Jewish Labour's Ella Rose: ‘You don’t solve anything by walking away’

“I firmly believe the community is 20 years behind the rest of the world when it comes to feminism”


A laptop, a pair of black, strappy stilettos and smart trousers are strewn across Ella Rose’s cluttered desk.

In the Hendon Labour Party office where she works, unopened letters lie in the doorway, and the toilet would be in darkness if not for a makeshift switch made from string and rubber bands.

“I have the UJS awards later and I don’t think I can get away with my clubbing dresses any more so I keep these clothes with me just in case,” explains the 23-year-old director of the Jewish Labour Movement (JLM), who is wearing skinny jeans and a leather biker jacket.

Ms Rose scoffs at my request for herbal tea. “You’ve never been to a local Labour Party office before, have you,” she says, opening an empty fridge.

Ms Rose, a former Union of Jewish Students president who studied history and politics at Nottingham University, is from the next generation of potential political leaders of the community. She is keen to talk about the role of women in communal organisations.

“I firmly believe the community is 20 years behind the rest of the world when it comes to feminism,” she says.

It was during her first week at UJS that she was approached by “a very senior person in the community” who suggested she “would get double the opportunities” of her male predecessor. She immediately realised the community had a problem.

“It really irked me, and still to this day I get calls saying ‘we need a woman on this panel’, or ‘we need a woman’s voice on this’, or ‘Ella, you’re a woman, get in this photo’. It drives me up the wall, because it is artificially ramming up the numbers and it is tokenistic.”

Ms Rose praises initiatives such as the Board of Deputies Women in Jewish Leadership programme, but says “there is so much more we need to do”.

She believes a good place to start would be with the annual JLC trip to Downing Street and cites the meeting of Jewish leaders and the prime minister as a perfect example of the community failing to represent women properly.

“I think at the next one we should only take women because there are some brilliant women in this community who we don’t get to hear from enough.

“You don’t need to take Jonathan Arkush from the Board of Deputies, you take Gillian Merron instead; you don’t take Mick Davis from the JLC, you take Debbie Fox.”

The former Haberdashers’ Aske’s School for Girls pupil is aware she had a privileged upbringing. “I didn’t have a choice,” she says of her private education, “I’m grateful for it but I don’t agree with it in principle.” She lives at home with her parents (she says she is keen to move out) and has had to learn the hard way about the potential pitfalls that come with a job in the public eye.

She is still recovering from being filmed in tears following an encounter with Jackie Walker, a Labour activist twice suspended over claims of antisemitism, as part of an undercover programme made by Al-Jazeera.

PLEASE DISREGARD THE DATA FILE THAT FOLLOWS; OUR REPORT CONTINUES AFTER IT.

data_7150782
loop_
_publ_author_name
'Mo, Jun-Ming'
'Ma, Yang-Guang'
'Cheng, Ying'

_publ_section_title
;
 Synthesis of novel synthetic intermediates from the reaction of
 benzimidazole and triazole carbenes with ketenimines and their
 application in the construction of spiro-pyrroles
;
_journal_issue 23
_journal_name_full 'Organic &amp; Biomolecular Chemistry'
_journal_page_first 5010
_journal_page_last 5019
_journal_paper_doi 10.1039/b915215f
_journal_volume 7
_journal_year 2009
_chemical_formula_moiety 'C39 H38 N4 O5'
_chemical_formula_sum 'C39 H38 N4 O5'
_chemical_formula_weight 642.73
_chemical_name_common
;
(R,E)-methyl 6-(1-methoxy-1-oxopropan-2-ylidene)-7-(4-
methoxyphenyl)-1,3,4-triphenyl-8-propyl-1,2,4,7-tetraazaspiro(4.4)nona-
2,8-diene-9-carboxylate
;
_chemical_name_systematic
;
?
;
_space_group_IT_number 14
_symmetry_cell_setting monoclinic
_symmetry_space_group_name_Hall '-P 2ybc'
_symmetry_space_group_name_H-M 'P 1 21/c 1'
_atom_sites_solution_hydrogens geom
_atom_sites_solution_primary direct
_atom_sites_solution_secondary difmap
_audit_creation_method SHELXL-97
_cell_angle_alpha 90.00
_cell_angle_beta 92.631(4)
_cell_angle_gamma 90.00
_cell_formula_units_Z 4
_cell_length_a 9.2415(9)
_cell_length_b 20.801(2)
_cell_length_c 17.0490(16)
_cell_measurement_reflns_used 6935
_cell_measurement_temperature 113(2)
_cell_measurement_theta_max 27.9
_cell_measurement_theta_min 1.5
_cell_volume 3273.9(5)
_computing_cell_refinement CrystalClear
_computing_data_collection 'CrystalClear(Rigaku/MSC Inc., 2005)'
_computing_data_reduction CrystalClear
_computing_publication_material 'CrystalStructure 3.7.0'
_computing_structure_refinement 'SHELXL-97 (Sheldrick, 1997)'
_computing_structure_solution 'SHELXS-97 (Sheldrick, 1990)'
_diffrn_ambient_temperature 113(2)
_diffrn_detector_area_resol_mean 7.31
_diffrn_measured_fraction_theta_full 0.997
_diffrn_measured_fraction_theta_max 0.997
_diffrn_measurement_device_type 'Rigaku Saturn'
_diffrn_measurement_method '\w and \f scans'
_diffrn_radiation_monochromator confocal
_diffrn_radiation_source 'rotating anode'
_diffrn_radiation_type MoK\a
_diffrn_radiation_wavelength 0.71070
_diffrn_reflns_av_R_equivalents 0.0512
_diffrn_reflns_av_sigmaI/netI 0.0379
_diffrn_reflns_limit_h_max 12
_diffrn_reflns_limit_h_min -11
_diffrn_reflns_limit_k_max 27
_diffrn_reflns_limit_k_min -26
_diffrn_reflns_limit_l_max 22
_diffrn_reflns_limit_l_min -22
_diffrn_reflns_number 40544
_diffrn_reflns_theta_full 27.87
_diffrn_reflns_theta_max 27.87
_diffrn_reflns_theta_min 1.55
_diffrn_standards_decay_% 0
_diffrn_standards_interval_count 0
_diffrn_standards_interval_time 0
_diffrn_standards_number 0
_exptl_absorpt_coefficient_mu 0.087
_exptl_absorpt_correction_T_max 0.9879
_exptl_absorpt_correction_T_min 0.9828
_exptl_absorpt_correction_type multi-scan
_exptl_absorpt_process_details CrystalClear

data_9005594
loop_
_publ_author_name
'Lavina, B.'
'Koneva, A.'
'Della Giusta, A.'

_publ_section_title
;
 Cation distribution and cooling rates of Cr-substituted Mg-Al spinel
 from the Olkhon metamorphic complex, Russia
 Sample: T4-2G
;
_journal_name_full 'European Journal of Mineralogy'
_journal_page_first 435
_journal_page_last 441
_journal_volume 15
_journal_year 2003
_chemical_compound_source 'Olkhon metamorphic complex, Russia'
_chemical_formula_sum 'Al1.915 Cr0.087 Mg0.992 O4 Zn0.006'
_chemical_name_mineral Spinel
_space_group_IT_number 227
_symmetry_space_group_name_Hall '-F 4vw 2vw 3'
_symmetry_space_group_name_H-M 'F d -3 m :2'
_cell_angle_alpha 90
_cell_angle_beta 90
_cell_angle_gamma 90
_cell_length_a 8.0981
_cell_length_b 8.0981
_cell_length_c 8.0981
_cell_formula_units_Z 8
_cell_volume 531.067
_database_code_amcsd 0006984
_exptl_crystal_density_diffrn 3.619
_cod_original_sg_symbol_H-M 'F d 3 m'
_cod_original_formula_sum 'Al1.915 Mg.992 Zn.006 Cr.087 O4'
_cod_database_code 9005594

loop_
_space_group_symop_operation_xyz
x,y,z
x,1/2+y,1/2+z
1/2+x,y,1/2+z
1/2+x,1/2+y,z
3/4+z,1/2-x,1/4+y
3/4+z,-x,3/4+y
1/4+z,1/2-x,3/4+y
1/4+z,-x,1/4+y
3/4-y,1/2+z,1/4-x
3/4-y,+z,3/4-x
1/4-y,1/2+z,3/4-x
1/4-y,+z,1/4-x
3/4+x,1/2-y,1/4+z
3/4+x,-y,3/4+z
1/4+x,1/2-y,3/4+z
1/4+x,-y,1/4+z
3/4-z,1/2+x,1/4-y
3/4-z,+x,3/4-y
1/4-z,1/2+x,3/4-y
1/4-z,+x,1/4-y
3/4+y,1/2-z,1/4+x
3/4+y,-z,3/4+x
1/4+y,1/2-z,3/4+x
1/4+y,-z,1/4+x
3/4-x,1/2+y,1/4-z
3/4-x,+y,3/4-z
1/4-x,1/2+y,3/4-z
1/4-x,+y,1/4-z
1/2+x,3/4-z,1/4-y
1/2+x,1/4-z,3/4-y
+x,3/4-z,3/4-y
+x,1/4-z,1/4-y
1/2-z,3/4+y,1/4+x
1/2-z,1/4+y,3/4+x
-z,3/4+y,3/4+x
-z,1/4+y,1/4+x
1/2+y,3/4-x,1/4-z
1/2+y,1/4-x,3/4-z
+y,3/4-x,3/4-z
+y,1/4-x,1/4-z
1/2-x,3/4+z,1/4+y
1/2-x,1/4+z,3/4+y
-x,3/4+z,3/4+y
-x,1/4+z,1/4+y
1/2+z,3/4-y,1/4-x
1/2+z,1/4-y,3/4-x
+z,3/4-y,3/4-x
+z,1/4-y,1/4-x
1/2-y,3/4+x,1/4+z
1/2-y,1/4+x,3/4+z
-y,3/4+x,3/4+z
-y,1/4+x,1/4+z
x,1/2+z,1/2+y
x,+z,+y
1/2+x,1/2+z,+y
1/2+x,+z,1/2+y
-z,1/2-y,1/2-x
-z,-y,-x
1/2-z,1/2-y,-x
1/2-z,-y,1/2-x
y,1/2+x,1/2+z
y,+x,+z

“It’s been a difficult few months for me and that has been no secret,” she says.

“My grandma died just after everything kicked off and it was a really horrible time. I have only just returned to feeling myself.” A reporter used a false identity to film Ms Rose while working on The Lobby, a documentary on Israel’s alleged influence in British politics.

A JLM complaint about her treatment in the programme is being investigated by broadcast watchdog Ofcom.

“I worry about the effect my job has on my family,” she reveals, while showing off messages of encouragement from relatives. “They have been a huge support to me and I certainly couldn’t have got through it without them.”

She says that wise words from experienced community leaders such as Rabbi Laura Janner-Klausner, and JLM chair Jeremy Newmark have helped her develop a thicker skin. And Ms Rose, standing as a Labour candidate in next month’s local elections, hopes to bring that strength to her campaign in Bushey South, in one of the country’s safest Conservative constituencies.

However, she is unsure if her Conservative-supporting father, John, will vote for her. “I hope he will,” she laughs. “My family has very sharing, socialist values. I just don’t know if that is transferred into which political party we go for. None of us are confrontational. We have respectful discussions and then move on.

“I can accept Theresa May is doing a good job as a Conservative leader, even if I don’t agree with her policies. We can be pragmatic and look at things like that.”

It may not be a difficult stance for Ms Rose to adopt when Jeremy Corbyn faces constant criticism.

“I think people understand,” she says. “They might not like the current leadership, but the Labour Party will always be worth saving. We are the anti-fascist, anti-racist party.”

On the outside Ms Rose exudes fierce feminist values but she appears to balance these with her family’s more traditional beliefs.

She belongs to Bushey United Synagogue to please her mother, she says, despite being “uncomfortable” with some of its less feminist traditions.

“My mum says she doesn’t mind where I’m a member as long as I get married in an United Shul. But it’s not necessarily where I feel most comfortable.”

And despite her career, she reveals that her grandmother worries she’s “too busy” to meet someone and get married.

Her focus right now is the Labour party and she describes the relationship between JLM and the party as “functional… we’re not best friends, but we are not enemies.

In the meantime, she needs to convince her fellow Jews that the Labour Party is a place for them.

“JLM had 200 new members in 24 hours after the Ken Livingstone case. People might have left the Labour Party, and I understand that, but I think people also understand JLM is here to fight. You don’t solve anything by walking away.”

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